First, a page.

The math is simple but deceptive:
If a hotel room cost two hundred bucks, that’s a hundred bucks per person, because hotels assume two people are sharing the room.
But if you’re not a couple and are traveling alone, you’re still paying $200.00, which amounts to a penalty for single travelers since they’re paying a two people rate.
Worse, some hotels, cruise ships and resorts actually charge a Single Supplement fee which can be as high as 150% of the rack rate. Hotels and cruise ships don’t give single travelers a price break because that cuts into their revenues. And so the single traveler continues to exist as a second-class citizen in the travel world.
The policy has frustrated many of the 15.9 million singles, about 21.8% of all travelers.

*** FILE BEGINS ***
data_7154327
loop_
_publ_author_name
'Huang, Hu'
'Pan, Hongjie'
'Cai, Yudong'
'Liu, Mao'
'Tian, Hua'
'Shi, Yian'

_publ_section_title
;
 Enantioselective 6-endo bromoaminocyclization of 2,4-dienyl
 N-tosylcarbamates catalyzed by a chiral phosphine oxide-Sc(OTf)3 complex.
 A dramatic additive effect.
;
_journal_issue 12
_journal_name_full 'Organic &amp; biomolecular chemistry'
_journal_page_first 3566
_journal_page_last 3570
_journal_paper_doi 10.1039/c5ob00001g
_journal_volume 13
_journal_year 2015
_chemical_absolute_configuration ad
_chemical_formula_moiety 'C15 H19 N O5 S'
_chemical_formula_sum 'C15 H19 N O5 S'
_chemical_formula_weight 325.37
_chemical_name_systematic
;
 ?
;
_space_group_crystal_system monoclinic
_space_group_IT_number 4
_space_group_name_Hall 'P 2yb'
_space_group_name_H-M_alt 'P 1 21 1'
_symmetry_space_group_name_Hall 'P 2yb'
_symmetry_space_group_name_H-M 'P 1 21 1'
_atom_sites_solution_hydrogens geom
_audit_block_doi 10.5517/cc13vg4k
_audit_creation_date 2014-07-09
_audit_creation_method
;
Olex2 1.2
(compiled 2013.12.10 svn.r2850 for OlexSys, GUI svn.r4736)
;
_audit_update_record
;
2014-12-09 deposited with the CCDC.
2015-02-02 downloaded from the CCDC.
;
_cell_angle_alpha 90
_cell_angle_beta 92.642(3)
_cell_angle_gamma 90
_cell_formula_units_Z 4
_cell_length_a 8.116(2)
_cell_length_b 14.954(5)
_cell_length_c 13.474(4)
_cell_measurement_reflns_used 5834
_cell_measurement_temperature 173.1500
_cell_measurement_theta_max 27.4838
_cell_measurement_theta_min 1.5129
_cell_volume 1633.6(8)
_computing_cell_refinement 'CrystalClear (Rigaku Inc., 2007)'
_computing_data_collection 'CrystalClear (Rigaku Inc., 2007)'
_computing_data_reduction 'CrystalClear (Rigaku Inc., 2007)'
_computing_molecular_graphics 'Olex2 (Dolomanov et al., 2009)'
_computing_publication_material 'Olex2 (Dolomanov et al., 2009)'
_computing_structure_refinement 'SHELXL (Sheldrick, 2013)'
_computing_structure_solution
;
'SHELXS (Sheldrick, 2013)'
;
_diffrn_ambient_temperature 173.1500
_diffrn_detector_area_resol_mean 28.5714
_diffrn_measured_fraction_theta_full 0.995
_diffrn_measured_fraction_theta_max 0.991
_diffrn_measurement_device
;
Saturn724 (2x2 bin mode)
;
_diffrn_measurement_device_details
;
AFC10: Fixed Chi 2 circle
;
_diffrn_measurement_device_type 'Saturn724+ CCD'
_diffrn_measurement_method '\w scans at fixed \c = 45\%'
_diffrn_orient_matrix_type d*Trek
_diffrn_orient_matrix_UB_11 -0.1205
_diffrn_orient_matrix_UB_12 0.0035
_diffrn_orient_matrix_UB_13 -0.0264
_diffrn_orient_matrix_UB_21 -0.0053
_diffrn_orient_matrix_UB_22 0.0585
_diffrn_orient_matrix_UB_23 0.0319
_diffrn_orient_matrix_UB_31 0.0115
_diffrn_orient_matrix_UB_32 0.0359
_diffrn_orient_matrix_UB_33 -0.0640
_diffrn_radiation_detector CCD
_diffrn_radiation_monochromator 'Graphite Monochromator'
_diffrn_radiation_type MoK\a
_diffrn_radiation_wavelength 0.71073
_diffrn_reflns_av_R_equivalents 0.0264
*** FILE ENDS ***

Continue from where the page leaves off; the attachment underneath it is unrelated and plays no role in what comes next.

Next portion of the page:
Some travel agents create itineraries for singles, bringing them together for trips. But the results are mixed.
Some don’t mind traveling and sharing a room with another single, of the same sex that is. Others do.
We think the industry can do better. Resorts and cruise ships will occasionally offer a reduced rate for singles, but they’re frequently inferior rooms on off seasons for a limited time.
Noah may have had it right. But unless you’re on an ark, traveling in pairs shouldn’t have to be the only way to go.
In this faltering economy, we think solo travelers should ask for a reduced rate or even half the rate. After all, a room not sold at any price is evenue lost forever!
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